The number of free-lunching hacks at the Indian embassy looks set to spike given that Widodo has just been nominated as a candidate in the upcoming presidential elections in July. Polls predict he is a shoo-in for the post. The Jakarta governor’s popularity stems from a combination of his anti-corruption crusading, his refusal of the trappings of power like an official car, and his penchant for mingling with the aam admi by making almost daily visits to local markets and slums to take in conditions first-hand. Sound familiar? Well, luckily for the fashion-conscious, Widodo is never seen with either a muffler—or any kind of headdress. He has been known to sport a leather jacket though, as when he attended a Metallica concert last year, or performed a song in front of a huge audience at British band Arkarna’s Jakarta show.
Although Indonesia is a Muslim majority country, it has a long Hindu-Buddhist history. So the quotidian here is intertwined with the imagery and idiom of Hindu epics. My local mechanic is called Rama Repairs, and my Muslim banker is named Wisnu (Vishnu). I discover a nationwide charitable foundation for twins called the Nakula and Sadewa Society, and a support group for Indonesian women in mixed marriages named Srikandi (Shikhandi).
Just driving around Jakarta’s streets is an education in the Mahabharata. Buses are painted with large advertisements for an energy drink called Kuku Bima, which promises Bhima-like endurance. Opposite the city’s main national monument, Monas, is a kinetic statue of Arjuna being driven by Krishna to battle on a chariot led by eight horses. Further west, one of the most congested arteries is Gatot Subroto, named after a much-feted army general. An appropriate name as it turns out the name Gatot is a diminutive for Ghatotkacha, Bhima’s fearsome half-demon warrior son.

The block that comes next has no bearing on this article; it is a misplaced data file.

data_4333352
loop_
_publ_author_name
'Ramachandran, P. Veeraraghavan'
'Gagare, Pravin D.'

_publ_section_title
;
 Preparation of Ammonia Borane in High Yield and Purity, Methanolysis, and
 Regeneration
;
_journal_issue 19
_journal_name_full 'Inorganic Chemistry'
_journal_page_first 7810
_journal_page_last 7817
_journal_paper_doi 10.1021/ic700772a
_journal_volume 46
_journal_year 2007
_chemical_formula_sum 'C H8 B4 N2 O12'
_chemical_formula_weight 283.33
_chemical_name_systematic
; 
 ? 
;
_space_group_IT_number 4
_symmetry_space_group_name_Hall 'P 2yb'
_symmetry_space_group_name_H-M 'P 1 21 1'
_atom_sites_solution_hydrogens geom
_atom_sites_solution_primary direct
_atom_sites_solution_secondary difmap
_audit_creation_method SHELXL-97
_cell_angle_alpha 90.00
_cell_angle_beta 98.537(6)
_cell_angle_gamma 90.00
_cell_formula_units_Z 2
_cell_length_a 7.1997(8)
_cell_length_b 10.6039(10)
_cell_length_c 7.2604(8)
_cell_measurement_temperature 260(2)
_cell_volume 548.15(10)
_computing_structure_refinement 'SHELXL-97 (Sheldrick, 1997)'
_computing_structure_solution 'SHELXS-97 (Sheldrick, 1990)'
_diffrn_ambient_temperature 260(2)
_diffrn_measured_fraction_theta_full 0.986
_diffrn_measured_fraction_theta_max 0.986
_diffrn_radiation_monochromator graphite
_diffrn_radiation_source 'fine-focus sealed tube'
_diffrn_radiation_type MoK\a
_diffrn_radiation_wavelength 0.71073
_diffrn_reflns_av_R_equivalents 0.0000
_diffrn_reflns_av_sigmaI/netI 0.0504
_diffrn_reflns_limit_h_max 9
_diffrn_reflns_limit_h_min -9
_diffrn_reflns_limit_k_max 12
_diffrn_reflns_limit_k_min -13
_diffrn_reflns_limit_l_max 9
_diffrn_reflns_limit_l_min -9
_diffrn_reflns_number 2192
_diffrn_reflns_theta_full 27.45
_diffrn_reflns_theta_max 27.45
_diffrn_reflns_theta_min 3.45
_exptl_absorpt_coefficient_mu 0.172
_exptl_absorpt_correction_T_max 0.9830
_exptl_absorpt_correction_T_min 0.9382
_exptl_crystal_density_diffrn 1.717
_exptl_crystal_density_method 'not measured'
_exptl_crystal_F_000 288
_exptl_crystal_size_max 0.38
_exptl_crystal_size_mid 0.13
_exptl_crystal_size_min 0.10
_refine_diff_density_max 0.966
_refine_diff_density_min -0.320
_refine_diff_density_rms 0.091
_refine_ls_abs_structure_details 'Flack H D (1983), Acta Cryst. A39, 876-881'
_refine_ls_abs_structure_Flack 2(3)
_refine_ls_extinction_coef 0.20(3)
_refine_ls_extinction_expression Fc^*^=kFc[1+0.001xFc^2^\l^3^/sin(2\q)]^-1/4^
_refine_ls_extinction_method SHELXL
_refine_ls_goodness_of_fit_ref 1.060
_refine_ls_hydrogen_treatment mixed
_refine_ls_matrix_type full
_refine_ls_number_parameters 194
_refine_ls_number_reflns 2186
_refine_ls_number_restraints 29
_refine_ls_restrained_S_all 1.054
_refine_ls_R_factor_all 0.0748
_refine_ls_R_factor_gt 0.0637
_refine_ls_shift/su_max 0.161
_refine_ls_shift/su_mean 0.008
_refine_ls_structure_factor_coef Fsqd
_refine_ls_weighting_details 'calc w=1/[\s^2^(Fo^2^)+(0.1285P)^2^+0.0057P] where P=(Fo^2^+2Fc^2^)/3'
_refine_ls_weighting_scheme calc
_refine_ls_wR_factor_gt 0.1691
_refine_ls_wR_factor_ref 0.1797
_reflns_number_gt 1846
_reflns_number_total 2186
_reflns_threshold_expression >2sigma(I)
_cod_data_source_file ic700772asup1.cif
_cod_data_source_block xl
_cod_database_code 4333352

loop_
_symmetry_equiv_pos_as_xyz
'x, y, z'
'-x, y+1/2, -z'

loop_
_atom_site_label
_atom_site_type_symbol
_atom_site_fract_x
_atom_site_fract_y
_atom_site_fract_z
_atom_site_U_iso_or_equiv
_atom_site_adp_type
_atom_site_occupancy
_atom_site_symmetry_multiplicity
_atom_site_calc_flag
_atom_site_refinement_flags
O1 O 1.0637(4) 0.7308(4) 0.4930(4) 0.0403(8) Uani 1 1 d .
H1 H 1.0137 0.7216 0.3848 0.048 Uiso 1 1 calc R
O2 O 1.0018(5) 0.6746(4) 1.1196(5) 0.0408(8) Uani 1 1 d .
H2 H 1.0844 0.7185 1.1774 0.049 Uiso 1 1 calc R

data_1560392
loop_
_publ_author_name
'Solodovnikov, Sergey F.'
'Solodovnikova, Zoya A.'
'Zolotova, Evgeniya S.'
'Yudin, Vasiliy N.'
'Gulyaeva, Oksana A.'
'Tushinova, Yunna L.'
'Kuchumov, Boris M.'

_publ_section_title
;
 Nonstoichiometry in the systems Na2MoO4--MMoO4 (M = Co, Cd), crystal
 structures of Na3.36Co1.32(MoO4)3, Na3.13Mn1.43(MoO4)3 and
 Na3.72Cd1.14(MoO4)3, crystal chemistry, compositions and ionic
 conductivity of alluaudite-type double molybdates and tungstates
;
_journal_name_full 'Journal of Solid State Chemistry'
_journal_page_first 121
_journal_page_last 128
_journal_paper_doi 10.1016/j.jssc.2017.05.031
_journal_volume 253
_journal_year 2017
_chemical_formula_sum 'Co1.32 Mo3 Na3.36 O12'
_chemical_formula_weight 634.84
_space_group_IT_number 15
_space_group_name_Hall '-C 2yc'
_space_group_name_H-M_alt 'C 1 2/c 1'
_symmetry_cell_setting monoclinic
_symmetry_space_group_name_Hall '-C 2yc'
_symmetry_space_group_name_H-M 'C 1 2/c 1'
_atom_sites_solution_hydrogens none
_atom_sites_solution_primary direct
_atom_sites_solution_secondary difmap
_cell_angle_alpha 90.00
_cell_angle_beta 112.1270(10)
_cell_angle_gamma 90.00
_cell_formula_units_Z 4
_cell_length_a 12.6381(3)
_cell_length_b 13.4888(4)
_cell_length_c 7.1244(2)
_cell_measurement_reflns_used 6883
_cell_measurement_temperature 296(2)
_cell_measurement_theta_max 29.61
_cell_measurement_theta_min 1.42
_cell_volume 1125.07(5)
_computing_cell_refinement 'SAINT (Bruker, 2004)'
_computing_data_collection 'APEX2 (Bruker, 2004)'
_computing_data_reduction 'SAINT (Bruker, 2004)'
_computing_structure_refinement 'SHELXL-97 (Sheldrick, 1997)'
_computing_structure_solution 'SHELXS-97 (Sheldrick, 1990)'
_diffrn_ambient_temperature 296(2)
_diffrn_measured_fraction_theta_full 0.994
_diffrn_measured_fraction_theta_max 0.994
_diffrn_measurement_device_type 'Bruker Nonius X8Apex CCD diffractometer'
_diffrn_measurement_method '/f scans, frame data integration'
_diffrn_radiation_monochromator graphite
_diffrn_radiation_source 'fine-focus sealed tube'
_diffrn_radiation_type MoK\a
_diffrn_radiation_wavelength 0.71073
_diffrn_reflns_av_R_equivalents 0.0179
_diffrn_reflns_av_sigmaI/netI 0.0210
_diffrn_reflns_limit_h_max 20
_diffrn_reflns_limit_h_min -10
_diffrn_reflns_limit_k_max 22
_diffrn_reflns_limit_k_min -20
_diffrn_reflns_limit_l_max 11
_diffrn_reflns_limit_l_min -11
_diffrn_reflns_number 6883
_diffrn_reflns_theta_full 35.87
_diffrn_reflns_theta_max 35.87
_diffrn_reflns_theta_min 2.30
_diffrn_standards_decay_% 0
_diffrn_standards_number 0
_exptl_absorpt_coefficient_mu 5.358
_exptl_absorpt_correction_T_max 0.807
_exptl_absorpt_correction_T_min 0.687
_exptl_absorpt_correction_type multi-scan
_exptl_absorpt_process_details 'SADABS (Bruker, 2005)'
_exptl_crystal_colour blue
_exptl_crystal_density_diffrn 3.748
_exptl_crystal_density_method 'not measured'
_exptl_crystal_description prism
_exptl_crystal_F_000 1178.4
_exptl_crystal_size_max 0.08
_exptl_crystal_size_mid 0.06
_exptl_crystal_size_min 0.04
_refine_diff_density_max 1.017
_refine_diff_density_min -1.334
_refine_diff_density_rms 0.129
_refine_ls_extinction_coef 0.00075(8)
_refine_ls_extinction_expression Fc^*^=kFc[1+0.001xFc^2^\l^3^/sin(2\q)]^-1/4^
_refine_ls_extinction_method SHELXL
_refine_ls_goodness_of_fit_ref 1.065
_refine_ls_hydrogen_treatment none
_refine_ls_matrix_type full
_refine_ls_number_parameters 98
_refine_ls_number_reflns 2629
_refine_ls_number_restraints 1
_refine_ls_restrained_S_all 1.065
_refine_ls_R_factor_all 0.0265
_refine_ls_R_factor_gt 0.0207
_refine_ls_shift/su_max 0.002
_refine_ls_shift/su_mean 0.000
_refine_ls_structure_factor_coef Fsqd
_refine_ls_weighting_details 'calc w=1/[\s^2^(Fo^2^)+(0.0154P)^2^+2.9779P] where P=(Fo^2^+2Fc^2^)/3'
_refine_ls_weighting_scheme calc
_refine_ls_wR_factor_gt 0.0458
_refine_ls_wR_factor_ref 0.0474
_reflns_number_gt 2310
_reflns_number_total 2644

People here pepper their conversations with words like karena (because), manushya (humanity) and bumiputra (son of the soil). The national museum’s nickname is ‘museum gajah’ after the statue of an elephant on the front lawn. The national language, Bahasa, has lots of Sanskrit-derived vocabulary, the word itself for one. But the familiarity should not be taken for granted. If you hear people discussing chinta, for example, there’s no need to pass them the Prozac. In Bahasa, chinta means love rather than anxiety. And it’s common to be offered some susu at parties and restaurants—not because Indonesians are closet Morarji Desai fans but because it’s the Bahasa word for milk.